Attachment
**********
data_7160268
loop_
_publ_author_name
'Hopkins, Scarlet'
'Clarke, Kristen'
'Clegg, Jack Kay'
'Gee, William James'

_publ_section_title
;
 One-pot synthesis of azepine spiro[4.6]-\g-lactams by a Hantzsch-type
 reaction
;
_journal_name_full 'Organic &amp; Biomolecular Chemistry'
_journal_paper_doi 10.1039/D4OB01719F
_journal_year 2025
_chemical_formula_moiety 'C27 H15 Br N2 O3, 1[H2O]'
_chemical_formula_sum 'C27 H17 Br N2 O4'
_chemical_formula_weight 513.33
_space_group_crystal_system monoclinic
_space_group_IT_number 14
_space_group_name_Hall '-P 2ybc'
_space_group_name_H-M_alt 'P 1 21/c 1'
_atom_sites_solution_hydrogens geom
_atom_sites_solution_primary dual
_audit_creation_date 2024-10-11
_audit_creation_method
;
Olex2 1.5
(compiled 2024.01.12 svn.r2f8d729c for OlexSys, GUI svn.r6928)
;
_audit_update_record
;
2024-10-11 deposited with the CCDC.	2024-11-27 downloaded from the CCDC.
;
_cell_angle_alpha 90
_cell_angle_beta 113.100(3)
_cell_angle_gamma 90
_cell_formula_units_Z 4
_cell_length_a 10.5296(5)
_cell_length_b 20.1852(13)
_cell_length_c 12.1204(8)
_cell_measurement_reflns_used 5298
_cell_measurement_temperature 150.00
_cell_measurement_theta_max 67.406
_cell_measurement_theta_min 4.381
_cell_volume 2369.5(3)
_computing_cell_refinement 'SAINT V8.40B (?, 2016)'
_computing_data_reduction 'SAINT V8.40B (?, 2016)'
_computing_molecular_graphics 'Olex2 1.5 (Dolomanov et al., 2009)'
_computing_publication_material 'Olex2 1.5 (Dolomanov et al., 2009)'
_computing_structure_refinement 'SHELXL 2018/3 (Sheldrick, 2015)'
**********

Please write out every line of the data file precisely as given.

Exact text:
data_7160268
loop_
_publ_author_name
'Hopkins, Scarlet'
'Clarke, Kristen'
'Clegg, Jack Kay'
'Gee, William James'

_publ_section_title
;
 One-pot synthesis of azepine spiro[4.6]-\g-lactams by a Hantzsch-type
 reaction
;
_journal_name_full 'Organic &amp; Biomolecular Chemistry'
_journal_paper_doi 10.1039/D4OB01719F
_journal_year 2025
_chemical_formula_moiety 'C27 H15 Br N2 O3, 1[H2O]'
_chemical_formula_sum 'C27 H17 Br N2 O4'
_chemical_formula_weight 513.33
_space_group_crystal_system monoclinic
_space_group_IT_number 14
_space_group_name_Hall '-P 2ybc'
_space_group_name_H-M_alt 'P 1 21/c 1'
_atom_sites_solution_hydrogens geom
_atom_sites_solution_primary dual
_audit_creation_date 2024-10-11
_audit_creation_method
;
Olex2 1.5
(compiled 2024.01.12 svn.r2f8d729c for OlexSys, GUI svn.r6928)
;
_audit_update_record
;
2024-10-11 deposited with the CCDC.	2024-11-27 downloaded from the CCDC.
;
_cell_angle_alpha 90
_cell_angle_beta 113.100(3)
_cell_angle_gamma 90
_cell_formula_units_Z 4
_cell_length_a 10.5296(5)
_cell_length_b 20.1852(13)
_cell_length_c 12.1204(8)
_cell_measurement_reflns_used 5298
_cell_measurement_temperature 150.00
_cell_measurement_theta_max 67.406
_cell_measurement_theta_min 4.381
_cell_volume 2369.5(3)
_computing_cell_refinement 'SAINT V8.40B (?, 2016)'
_computing_data_reduction 'SAINT V8.40B (?, 2016)'
_computing_molecular_graphics 'Olex2 1.5 (Dolomanov et al., 2009)'
_computing_publication_material 'Olex2 1.5 (Dolomanov et al., 2009)'
_computing_structure_refinement 'SHELXL 2018/3 (Sheldrick, 2015)'